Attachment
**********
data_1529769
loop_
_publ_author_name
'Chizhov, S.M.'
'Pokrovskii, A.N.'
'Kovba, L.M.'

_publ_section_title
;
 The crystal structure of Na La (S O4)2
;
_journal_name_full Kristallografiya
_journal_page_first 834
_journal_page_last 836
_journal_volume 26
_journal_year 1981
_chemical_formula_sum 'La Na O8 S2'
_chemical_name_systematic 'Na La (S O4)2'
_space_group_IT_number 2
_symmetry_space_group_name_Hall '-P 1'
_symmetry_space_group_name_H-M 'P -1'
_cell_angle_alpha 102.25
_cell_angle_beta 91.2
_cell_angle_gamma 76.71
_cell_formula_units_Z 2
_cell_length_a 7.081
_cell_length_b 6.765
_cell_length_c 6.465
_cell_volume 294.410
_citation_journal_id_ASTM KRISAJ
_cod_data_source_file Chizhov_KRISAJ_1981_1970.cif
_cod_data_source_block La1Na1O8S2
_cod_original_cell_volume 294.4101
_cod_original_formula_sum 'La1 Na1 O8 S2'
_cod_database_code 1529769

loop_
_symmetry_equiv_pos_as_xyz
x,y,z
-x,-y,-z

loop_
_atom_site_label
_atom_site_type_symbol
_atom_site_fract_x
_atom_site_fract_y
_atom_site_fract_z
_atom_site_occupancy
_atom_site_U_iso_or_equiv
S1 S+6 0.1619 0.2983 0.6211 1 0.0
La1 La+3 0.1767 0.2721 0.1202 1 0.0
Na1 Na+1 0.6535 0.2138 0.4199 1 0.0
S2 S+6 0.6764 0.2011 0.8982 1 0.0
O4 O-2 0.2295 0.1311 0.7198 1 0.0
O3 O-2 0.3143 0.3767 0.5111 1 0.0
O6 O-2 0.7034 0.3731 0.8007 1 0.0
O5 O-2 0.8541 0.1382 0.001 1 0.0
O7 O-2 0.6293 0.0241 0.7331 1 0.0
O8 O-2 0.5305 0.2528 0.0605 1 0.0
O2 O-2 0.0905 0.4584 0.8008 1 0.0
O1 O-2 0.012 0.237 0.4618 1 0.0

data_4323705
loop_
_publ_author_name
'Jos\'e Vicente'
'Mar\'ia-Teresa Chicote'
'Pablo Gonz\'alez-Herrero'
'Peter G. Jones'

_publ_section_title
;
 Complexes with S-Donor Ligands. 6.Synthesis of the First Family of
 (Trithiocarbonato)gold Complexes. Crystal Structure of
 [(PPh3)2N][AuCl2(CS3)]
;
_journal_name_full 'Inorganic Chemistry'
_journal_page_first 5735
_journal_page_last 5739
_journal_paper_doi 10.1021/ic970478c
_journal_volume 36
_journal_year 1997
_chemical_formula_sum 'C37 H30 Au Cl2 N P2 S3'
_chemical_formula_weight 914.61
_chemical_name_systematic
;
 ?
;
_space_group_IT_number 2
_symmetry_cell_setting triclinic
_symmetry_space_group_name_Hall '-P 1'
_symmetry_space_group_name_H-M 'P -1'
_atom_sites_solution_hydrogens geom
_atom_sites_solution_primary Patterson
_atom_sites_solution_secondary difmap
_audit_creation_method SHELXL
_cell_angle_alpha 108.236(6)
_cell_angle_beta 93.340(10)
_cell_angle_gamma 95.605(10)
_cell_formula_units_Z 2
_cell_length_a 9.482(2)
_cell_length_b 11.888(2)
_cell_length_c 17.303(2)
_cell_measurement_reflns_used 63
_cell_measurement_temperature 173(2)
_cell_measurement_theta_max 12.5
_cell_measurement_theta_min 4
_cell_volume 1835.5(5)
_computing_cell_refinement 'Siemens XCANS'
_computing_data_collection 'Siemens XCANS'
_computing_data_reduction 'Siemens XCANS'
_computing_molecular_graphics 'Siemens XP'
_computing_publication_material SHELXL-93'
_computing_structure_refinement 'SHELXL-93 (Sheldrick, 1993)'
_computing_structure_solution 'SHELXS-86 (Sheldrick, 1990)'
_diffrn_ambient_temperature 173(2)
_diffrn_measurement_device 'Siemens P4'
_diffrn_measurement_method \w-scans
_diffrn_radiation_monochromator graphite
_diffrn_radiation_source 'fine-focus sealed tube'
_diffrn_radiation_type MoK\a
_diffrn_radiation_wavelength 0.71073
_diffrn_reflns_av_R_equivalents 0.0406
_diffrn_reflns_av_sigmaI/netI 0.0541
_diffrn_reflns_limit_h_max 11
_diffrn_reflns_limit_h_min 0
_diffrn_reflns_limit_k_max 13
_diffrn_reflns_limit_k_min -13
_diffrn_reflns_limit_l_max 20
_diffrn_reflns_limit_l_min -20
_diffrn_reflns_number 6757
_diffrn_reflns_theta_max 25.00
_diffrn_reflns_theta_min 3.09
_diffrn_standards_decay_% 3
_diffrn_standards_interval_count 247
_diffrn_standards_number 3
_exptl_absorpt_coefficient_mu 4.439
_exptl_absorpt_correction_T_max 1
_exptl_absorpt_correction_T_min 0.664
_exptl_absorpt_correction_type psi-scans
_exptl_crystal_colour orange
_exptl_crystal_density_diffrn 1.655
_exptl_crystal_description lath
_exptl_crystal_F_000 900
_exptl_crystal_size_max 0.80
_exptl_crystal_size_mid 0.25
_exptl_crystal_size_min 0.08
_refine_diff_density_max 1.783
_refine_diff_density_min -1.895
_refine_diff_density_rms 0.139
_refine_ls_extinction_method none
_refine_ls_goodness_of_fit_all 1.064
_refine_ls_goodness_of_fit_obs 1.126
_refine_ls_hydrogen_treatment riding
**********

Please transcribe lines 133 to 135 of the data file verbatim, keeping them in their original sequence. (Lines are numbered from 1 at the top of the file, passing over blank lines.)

_exptl_absorpt_correction_T_max 1
_exptl_absorpt_correction_T_min 0.664
_exptl_absorpt_correction_type psi-scans